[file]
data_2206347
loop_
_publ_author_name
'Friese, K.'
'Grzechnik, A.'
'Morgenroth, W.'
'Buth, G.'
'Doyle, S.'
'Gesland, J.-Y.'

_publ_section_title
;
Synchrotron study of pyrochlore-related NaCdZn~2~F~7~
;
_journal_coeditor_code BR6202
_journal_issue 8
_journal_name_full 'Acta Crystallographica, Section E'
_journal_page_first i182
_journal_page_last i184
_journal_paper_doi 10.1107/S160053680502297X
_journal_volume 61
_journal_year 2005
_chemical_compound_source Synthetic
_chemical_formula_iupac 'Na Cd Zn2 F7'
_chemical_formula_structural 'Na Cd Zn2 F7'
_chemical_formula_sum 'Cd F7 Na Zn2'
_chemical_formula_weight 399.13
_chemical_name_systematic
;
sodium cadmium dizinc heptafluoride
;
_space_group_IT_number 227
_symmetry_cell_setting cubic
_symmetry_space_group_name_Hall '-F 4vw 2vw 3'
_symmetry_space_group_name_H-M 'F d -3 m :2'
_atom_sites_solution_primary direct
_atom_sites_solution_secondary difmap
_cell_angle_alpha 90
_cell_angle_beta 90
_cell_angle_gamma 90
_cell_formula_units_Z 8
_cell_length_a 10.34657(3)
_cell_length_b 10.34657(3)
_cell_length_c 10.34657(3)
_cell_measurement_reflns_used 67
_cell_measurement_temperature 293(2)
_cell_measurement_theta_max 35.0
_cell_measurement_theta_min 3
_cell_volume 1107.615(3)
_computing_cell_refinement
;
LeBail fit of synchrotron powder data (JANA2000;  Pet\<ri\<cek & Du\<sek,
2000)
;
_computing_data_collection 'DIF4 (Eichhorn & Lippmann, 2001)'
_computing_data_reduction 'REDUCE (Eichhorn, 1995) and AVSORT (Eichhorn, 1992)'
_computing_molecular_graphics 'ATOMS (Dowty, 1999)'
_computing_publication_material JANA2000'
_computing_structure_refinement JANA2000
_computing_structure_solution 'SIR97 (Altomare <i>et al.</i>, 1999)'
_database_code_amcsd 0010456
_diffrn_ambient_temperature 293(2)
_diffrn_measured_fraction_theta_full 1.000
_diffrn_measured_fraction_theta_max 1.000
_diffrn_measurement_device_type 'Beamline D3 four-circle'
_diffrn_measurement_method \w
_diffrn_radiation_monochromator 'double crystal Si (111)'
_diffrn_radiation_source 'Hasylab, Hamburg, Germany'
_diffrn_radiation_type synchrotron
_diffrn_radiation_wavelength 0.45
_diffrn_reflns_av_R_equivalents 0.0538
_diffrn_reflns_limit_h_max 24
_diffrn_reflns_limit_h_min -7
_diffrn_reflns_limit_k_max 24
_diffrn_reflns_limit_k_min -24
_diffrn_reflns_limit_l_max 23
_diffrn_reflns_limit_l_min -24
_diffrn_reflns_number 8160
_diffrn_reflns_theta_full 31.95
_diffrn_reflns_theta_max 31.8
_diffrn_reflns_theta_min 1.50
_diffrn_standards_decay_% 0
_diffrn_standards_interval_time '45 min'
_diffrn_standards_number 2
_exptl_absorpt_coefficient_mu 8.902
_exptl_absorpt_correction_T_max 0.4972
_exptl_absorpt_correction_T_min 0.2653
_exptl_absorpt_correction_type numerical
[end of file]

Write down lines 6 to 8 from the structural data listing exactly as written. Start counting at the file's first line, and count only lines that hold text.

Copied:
'Morgenroth, W.'
'Buth, G.'
'Doyle, S.'